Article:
Finally I’ll move on to my last point- one person has the power to make a huge difference in the world. They can do this in a multitude of ways but I’m going to use the example of Eliezer Ben-Yehuda. This man was the driving force behind the rebirth of the modern Hebrew language. Can you imagine that? He resurrected a whole way of speaking, literally! He was so passionate about his language that he made massive efforts towards the revival of Hebrew. Now thanks to him being the driving spirit behind this Hebrew renaissance there are over 9 million modern Hebrew speakers worldwide – to me that’s astounding. And it all started with one person. This, more than anything, should give us hope for the future.
Nicola Murphy on The Extinction of the Irish Language and the Flaws in the Education System
The Irish language is alive in the same way tigers survive in the captivity of zoos.
I believe the Irish language is falling into extinction. Almost 60% of the Irish population have absolutely no capability to speak Irish, and a quarter of those who can said in the last census that they rarely ever do. This means that 85% of our population never speak our native language outside of the education system. Gaelige is far from thriving in our country.
One of the main catalysts for this is our flawed education system. In the junior cycle very little emphasis is put on spoken Irish. While I was in junior cycle I always thought this was great and alleviated a lot of pressure but looking back now I can see how much of a positive impact it could have had on my schoolwork this year. I know in my own school at senior level we are bordering on having more students taking ordinary level than higher level Irish. This is not all because of people having difficulties with the subject; a large number of students have just decided Irish is not a necessity. When it comes to choosing a subject to drop to relieve some pressure Irish is the obvious choice. It’s not needed for the majority of college courses; unlike a European language it’s rarely ever going to be useful at a later stage. Also there’s so much learning to be done with all the literature and oral work, it consumes a large amount of time which could be spent on other subjects.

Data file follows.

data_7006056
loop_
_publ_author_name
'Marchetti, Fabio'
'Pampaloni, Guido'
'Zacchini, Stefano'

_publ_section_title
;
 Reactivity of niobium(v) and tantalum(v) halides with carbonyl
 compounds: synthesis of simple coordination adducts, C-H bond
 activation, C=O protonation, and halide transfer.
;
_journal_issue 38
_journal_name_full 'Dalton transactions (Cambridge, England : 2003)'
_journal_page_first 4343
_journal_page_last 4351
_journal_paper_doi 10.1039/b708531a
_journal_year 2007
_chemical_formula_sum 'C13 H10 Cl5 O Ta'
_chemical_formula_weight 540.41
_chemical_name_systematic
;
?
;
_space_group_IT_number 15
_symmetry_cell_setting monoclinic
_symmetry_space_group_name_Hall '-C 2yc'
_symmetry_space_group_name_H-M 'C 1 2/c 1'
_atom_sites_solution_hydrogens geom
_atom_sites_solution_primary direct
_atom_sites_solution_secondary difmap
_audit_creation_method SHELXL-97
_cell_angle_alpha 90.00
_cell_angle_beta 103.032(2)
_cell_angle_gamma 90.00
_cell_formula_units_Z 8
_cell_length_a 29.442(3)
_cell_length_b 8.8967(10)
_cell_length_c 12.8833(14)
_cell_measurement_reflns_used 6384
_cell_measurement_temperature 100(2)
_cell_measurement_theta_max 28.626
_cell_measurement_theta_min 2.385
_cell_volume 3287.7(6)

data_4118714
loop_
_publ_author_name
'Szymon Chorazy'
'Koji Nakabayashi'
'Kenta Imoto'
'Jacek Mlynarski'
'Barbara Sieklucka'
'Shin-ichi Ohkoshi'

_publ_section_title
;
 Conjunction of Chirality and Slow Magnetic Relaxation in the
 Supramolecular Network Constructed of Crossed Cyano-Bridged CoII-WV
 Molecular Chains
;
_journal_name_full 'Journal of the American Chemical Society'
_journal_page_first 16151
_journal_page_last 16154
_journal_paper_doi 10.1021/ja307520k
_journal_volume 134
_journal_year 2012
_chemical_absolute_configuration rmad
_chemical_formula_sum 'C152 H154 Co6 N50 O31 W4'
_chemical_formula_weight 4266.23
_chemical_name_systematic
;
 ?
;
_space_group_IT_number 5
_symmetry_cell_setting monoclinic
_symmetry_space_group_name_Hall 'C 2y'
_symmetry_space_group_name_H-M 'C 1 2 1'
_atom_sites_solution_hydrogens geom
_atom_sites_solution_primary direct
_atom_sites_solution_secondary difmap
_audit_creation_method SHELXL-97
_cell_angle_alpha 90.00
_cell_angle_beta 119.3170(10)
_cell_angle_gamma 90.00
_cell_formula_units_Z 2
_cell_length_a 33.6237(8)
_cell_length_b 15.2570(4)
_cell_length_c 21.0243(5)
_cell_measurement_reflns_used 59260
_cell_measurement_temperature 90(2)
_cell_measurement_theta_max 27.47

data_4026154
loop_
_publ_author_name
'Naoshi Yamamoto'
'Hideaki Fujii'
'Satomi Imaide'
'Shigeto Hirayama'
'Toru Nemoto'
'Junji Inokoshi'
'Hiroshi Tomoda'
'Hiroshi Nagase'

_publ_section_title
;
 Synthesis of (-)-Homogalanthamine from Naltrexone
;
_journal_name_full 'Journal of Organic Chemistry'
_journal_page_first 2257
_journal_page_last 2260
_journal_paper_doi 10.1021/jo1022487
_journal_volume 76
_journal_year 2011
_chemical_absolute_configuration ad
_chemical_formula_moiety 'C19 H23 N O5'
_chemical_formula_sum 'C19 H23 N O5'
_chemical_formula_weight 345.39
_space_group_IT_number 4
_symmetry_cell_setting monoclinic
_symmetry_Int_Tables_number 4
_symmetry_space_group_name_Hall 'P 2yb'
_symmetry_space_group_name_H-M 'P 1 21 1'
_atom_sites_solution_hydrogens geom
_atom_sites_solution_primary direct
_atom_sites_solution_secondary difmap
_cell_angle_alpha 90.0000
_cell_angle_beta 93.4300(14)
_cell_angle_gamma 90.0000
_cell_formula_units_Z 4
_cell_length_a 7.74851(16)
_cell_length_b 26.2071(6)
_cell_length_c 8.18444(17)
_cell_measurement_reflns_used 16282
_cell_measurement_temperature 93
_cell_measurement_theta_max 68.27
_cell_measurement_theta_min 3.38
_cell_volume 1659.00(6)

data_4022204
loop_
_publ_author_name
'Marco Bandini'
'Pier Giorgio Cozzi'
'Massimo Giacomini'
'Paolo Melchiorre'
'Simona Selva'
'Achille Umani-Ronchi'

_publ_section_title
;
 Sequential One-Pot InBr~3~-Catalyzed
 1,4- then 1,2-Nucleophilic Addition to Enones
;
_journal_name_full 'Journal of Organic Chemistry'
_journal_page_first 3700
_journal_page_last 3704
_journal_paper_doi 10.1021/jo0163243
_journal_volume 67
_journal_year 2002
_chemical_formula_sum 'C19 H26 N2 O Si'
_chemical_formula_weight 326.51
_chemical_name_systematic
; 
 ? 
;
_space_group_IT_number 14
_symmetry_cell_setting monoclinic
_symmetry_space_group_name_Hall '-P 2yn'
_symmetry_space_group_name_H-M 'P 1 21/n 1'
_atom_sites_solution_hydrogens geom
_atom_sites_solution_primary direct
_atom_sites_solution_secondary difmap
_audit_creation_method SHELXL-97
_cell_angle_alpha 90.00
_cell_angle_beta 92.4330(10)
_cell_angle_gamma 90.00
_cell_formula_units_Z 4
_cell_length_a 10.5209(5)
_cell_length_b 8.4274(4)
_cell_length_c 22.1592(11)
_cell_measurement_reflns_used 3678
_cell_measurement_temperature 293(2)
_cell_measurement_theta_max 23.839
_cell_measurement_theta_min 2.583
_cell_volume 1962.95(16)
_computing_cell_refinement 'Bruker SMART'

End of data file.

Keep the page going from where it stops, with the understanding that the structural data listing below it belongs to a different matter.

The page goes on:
The fact that it is compulsory in schools doesn’t help it much either. Sure it makes it seem as though it’s keeping the language alive but the majority of students will never speak Irish again after their leaving certs. This is where the tigers come into it. The extinction of tigers is avoided by keeping and breeding them in captivity. Few will be left in the wild. Irish is ‘kept alive’ in schools and Gaeltachts but few Irish speakers exist outside of these areas and over 30% of those living in Gaeltachts can’t speak Irish.
The Irish language is fighting a losing battle. The amount of people speaking Irish is steadily dropping. Only 1.8% of our population speak Irish everyday outside of the education system, this demonstrates just how endangered the language is. As hard as it might be to accept and as much as we may wish to deny it, the Irish language is becoming a dead language. A relic of a lost culture.